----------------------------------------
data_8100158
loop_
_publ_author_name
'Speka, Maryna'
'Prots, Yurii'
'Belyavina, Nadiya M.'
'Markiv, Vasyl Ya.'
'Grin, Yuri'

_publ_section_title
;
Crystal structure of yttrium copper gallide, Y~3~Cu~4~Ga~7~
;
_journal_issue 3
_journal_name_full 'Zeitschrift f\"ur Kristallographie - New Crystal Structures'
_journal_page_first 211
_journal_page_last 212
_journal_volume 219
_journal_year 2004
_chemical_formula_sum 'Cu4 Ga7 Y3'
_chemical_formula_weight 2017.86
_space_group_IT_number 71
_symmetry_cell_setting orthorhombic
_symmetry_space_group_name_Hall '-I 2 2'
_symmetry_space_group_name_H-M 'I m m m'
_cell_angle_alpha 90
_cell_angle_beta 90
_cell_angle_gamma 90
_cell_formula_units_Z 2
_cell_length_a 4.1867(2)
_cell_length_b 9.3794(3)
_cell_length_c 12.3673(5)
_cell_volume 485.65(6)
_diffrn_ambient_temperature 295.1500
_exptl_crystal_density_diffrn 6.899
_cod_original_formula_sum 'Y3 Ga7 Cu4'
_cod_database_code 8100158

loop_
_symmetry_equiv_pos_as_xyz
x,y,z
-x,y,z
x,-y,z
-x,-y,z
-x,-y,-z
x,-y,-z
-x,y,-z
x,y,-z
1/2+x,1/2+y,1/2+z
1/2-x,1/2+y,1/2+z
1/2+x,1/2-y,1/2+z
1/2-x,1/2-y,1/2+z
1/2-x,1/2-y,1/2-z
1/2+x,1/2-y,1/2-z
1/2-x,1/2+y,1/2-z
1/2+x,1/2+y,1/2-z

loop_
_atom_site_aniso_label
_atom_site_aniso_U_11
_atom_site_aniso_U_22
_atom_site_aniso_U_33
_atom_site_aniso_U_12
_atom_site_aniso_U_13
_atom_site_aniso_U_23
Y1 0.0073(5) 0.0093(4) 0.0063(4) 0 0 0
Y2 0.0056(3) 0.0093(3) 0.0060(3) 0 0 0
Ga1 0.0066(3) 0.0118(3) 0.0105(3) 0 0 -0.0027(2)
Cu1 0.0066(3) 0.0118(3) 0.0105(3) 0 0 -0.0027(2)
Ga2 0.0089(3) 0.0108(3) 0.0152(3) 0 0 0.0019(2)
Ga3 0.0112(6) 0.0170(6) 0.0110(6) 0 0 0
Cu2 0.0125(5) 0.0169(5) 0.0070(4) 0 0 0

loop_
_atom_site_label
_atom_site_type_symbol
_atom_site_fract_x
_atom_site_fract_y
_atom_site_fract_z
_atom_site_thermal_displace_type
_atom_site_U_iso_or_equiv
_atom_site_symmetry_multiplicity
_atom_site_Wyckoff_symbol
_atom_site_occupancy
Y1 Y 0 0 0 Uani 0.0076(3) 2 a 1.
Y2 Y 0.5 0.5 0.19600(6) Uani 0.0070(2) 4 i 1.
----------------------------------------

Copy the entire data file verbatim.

data_8100158
loop_
_publ_author_name
'Speka, Maryna'
'Prots, Yurii'
'Belyavina, Nadiya M.'
'Markiv, Vasyl Ya.'
'Grin, Yuri'

_publ_section_title
;
Crystal structure of yttrium copper gallide, Y~3~Cu~4~Ga~7~
;
_journal_issue 3
_journal_name_full 'Zeitschrift f\"ur Kristallographie - New Crystal Structures'
_journal_page_first 211
_journal_page_last 212
_journal_volume 219
_journal_year 2004
_chemical_formula_sum 'Cu4 Ga7 Y3'
_chemical_formula_weight 2017.86
_space_group_IT_number 71
_symmetry_cell_setting orthorhombic
_symmetry_space_group_name_Hall '-I 2 2'
_symmetry_space_group_name_H-M 'I m m m'
_cell_angle_alpha 90
_cell_angle_beta 90
_cell_angle_gamma 90
_cell_formula_units_Z 2
_cell_length_a 4.1867(2)
_cell_length_b 9.3794(3)
_cell_length_c 12.3673(5)
_cell_volume 485.65(6)
_diffrn_ambient_temperature 295.1500
_exptl_crystal_density_diffrn 6.899
_cod_original_formula_sum 'Y3 Ga7 Cu4'
_cod_database_code 8100158

loop_
_symmetry_equiv_pos_as_xyz
x,y,z
-x,y,z
x,-y,z
-x,-y,z
-x,-y,-z
x,-y,-z
-x,y,-z
x,y,-z
1/2+x,1/2+y,1/2+z
1/2-x,1/2+y,1/2+z
1/2+x,1/2-y,1/2+z
1/2-x,1/2-y,1/2+z
1/2-x,1/2-y,1/2-z
1/2+x,1/2-y,1/2-z
1/2-x,1/2+y,1/2-z
1/2+x,1/2+y,1/2-z

loop_
_atom_site_aniso_label
_atom_site_aniso_U_11
_atom_site_aniso_U_22
_atom_site_aniso_U_33
_atom_site_aniso_U_12
_atom_site_aniso_U_13
_atom_site_aniso_U_23
Y1 0.0073(5) 0.0093(4) 0.0063(4) 0 0 0
Y2 0.0056(3) 0.0093(3) 0.0060(3) 0 0 0
Ga1 0.0066(3) 0.0118(3) 0.0105(3) 0 0 -0.0027(2)
Cu1 0.0066(3) 0.0118(3) 0.0105(3) 0 0 -0.0027(2)
Ga2 0.0089(3) 0.0108(3) 0.0152(3) 0 0 0.0019(2)
Ga3 0.0112(6) 0.0170(6) 0.0110(6) 0 0 0
Cu2 0.0125(5) 0.0169(5) 0.0070(4) 0 0 0

loop_
_atom_site_label
_atom_site_type_symbol
_atom_site_fract_x
_atom_site_fract_y
_atom_site_fract_z
_atom_site_thermal_displace_type
_atom_site_U_iso_or_equiv
_atom_site_symmetry_multiplicity
_atom_site_Wyckoff_symbol
_atom_site_occupancy
Y1 Y 0 0 0 Uani 0.0076(3) 2 a 1.
Y2 Y 0.5 0.5 0.19600(6) Uani 0.0070(2) 4 i 1.